: ' "third world
with no apparent ill-effects yet reported'
Fact: A long-term study (the Harris-Martin-Rex
Effluent Impact Study) conducted by the United States Department of
Agriculture in the 1960s and 1970s accumulated overwhelming evidence
indicating that fumes from leaded gasoline had no adverse effects on
small mammals (mice, rats), nor any on insects...
So the only rebuttal to the overwhelming amount of literature
proclaiming the dangers of lead poisoning is ONE report from the
sixties, that wasn't published in any peer-reviewed
journal? theonomist wonders why that study is never mentioned
anywhere, and blames it on liberal "environmentalist hysteria".
Of course, it could be a mass environmentalist conspiracy, but I
tend towards Occam's Razor. Maybe the Harris-Martin-Rex Effluent
Impact Study is never mentioned anywhere because it is utterly
wrong. But who knows what the results of the Harris-Martin-
Rex study is all about; the United States Department of Agriculture
doesn't have this report listed anywhere, and it doesn't show up
anywhere in any scientific citations.
Another point that needs to be made from the theonomist's summary
of the Harris-Martin-Rex study is that it (apparently) only studied
small rodents and insects. Extrapolation of test
results with animals to humans has to be done with extreme care, and
sometimes conclusions that can be drawn from laboratory animals are in
no way valid for larger animals or humans. This seems especially true
for the long-term health effects associated with lead poisoning;
rodents simply don't live long enough to observe these effects. Also,
I'm pretty curious to how you would conduct an I.Q. test on a rat to
show that there are no intelligence deficits as was found in human
babies suffering from lead poisoning.
But let's conclude with some insight to the sudden change of
leaded fuel to unleaded fuel. In the 1970's and early 1980's there was an
increasing drive to cut exhaust emissions from automobiles. The major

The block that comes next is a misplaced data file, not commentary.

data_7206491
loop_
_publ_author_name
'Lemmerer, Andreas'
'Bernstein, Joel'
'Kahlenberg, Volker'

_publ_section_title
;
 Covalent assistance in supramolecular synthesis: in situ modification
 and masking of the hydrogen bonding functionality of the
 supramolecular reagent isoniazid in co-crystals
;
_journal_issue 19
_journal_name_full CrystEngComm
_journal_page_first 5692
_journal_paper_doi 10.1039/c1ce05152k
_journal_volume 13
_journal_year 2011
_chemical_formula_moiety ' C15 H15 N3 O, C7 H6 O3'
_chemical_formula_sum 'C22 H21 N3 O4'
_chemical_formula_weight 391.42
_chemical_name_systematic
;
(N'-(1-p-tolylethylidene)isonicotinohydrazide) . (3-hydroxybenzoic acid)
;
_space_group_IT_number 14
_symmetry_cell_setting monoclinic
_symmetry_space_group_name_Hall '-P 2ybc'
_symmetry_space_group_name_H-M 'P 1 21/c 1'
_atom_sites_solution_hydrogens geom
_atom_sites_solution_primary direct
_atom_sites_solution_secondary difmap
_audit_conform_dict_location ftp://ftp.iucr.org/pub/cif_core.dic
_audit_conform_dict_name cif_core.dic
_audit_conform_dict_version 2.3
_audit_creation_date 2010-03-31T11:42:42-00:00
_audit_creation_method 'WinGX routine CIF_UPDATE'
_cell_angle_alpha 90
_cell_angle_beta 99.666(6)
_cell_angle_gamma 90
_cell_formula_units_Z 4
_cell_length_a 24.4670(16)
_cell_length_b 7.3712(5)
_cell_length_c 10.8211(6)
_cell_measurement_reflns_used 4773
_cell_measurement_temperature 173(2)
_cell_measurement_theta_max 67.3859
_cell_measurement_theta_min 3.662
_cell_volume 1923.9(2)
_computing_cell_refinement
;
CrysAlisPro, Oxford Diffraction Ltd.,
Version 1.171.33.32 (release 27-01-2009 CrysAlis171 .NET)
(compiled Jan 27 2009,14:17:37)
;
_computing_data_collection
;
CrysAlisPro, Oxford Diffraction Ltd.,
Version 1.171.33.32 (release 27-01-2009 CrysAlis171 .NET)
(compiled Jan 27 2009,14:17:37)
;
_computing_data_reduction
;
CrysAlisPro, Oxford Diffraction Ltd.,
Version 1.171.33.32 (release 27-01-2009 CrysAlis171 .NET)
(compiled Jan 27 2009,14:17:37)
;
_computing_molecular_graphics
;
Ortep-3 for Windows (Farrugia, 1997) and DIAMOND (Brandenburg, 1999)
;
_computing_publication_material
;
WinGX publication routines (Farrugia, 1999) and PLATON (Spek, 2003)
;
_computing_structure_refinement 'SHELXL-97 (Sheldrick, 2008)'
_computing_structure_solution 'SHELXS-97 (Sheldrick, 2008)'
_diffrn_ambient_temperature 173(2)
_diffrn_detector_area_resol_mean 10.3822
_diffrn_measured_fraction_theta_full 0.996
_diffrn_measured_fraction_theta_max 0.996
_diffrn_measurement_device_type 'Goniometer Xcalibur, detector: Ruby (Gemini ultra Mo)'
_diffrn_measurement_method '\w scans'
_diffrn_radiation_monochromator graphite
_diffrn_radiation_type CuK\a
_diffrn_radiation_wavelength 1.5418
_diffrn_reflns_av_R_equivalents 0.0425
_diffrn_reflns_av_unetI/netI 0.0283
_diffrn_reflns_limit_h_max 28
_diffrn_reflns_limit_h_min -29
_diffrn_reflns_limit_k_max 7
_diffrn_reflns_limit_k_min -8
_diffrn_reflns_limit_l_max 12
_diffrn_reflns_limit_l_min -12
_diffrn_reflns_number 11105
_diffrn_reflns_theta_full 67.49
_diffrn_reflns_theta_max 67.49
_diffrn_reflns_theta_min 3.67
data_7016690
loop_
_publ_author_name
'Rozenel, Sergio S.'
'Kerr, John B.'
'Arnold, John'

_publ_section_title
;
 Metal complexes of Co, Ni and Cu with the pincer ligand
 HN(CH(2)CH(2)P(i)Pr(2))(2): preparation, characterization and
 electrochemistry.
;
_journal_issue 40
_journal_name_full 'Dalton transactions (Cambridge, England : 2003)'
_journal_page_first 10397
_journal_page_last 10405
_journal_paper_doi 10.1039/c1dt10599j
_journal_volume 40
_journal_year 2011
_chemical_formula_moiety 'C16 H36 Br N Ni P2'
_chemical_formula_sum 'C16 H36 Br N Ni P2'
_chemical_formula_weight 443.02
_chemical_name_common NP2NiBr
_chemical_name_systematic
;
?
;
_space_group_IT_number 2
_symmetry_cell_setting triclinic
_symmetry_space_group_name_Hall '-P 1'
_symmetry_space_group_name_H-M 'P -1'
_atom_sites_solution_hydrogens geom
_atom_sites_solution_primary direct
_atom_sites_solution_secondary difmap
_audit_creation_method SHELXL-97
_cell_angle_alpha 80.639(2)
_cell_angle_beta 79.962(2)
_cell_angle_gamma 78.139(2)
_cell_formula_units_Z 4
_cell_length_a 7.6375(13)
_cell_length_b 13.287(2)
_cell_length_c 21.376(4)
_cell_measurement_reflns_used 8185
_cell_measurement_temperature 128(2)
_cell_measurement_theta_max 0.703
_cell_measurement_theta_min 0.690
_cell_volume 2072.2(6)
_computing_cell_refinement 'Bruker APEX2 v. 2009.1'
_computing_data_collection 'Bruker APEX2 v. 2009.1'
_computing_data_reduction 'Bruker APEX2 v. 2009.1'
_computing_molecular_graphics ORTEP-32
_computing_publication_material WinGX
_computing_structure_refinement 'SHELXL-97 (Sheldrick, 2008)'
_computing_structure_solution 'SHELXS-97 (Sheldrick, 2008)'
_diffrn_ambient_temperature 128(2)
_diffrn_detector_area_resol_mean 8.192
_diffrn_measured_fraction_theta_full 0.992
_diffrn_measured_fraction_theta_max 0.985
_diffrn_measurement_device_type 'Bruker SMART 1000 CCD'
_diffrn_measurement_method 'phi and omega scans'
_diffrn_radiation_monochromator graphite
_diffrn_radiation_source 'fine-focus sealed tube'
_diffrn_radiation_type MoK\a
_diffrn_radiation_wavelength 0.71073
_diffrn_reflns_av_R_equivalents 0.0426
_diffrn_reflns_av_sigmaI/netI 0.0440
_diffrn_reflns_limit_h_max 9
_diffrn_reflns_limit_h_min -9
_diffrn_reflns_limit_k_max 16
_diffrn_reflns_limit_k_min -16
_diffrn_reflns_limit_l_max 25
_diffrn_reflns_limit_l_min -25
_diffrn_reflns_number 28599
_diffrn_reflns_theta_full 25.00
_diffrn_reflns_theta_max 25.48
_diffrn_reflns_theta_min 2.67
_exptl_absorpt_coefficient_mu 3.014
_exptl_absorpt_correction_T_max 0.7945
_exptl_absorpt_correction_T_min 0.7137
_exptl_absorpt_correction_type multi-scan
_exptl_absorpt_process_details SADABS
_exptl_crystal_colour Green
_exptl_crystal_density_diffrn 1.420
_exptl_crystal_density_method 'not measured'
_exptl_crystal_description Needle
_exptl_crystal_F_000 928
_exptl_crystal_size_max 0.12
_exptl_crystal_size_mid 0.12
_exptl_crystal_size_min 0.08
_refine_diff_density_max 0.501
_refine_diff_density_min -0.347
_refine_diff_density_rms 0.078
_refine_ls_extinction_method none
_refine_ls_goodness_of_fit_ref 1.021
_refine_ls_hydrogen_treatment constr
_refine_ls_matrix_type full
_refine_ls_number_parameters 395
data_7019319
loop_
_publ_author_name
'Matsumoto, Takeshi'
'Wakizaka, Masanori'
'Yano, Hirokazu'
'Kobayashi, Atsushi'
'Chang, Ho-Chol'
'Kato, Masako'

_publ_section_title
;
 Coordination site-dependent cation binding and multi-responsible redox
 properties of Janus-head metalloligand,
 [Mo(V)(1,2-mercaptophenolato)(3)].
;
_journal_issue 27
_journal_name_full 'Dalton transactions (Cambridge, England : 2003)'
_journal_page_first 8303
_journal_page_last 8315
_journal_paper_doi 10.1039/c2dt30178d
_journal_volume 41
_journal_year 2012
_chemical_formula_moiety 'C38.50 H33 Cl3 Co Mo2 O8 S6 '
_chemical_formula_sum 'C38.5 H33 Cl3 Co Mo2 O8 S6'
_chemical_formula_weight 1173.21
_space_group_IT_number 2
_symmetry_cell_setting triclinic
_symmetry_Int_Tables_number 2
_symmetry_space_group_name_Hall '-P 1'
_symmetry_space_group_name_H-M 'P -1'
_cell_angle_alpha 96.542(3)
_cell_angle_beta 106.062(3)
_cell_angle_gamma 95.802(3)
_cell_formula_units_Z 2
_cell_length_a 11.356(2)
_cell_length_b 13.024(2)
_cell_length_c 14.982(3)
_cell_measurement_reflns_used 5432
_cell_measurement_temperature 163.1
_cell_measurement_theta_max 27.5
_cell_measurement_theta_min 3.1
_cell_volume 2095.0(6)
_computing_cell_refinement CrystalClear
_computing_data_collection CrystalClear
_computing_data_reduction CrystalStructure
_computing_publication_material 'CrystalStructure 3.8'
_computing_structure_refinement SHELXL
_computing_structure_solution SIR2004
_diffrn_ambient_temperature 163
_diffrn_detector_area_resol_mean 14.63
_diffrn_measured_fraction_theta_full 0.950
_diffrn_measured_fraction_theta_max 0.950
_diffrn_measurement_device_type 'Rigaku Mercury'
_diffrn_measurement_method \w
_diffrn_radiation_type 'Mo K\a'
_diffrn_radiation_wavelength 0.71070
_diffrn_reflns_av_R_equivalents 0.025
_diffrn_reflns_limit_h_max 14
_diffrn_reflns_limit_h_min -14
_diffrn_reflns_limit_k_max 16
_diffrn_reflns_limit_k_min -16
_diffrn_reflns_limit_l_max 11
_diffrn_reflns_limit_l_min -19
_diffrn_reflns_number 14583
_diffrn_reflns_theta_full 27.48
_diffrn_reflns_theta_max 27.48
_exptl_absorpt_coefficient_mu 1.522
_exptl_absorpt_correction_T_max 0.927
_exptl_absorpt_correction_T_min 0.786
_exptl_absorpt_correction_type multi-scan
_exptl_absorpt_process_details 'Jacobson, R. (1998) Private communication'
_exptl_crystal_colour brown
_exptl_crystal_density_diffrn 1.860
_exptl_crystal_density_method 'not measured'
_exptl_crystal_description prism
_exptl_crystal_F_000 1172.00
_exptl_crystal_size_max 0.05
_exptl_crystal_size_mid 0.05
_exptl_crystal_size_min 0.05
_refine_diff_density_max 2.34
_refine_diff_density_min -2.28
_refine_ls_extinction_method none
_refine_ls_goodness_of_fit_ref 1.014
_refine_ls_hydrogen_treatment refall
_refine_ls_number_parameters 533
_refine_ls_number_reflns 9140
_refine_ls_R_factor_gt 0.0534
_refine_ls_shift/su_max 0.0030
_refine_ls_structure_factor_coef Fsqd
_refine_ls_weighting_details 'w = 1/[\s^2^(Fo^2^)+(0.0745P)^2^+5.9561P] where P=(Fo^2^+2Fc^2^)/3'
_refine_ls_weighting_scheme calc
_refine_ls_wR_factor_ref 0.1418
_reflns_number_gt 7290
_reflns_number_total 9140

focus of the government has been to cut the emissions from unreacted
hydrocarbons, the toxic carbon monoxide, and nitrogen oxides
(NOx); a major contributor to acid rain. Research has led to the
development of a so called three-way catalyst, that is capable of
reducing emissions of all of the above mentioned pollutants. The only
problem is that lead reduces the catalytic activity by irreversibly
reacting with the catalyst surface. In order to make this technology
work, the gasoline had to be lead-free.
As mentioned before, the health risks of lead to humans were already known
for a long time, but this by itself would not have been enough to change
the market. Also, there needed to be an alternative to lead as anti-
knock agent. The oil industry found a replacement called MTBE,
Methyl Tert-Butyl Ether. This compound had the added advantage that it
is an organic additive, instead of a metal, and thus could be
synthesized from petroleum products. This meant that the oil companies
could make additional profit on unleaded gasoline. This may explain why
oil companies were none too hesitant to remove lead additives from
You are absolutely right that MTBE
has proven to be a
poor substitute for lead
. This is due to its high solubility in
(ground) water, and as you mentioned, the low detection threshold
Many alternatives for MTBE have been proposed including tertiary
butyl alcohol (TBA), ethyl tert-butyl ether (ETBE), tert-amyl ether
(TAME), methanol, and ethanol. Ethanol appears to be the most
promising, but the oil refineries are reluctant.
Ethanol is indeed an excellent oxygenate; better than MTBE, and
only slightly worse than the toxic methanol. However, ethanol has a
relatively high (Reid) vapor pressure. The vapor pressure of fuels is
regulated to obtain proper combustion characteristics in the engine.
Therefore, the switch from MTBE to ethanol isn't a simple switch: the
entire fuel composition needs to be reformulated. It's not an impossible
task, but oil companies don't like a lot of change.
Bio-ethanol is an environmentally friendly product but not really
cheap; it requires distillation to achieve near 100% purity (this is
actually quite involved due to the ethanol-water azeotrope). Cost
estimates (CA Energy commission) predict an initial added price of 6.1 -
6.7 cents per gallon. It is reasonable, but it's not a great selling
point towards the consumer that already thinks it is paying far too much at
the pump. Furthermore, ethanol has a lower energy content, resulting in
a slightly lower fuel economy.
I'm sure you meant the comment on Uranium dust in jest, but burning
it in the air is a bad idea. The radioactive decay of Uranium leads to
several isotopes of: ...Lead.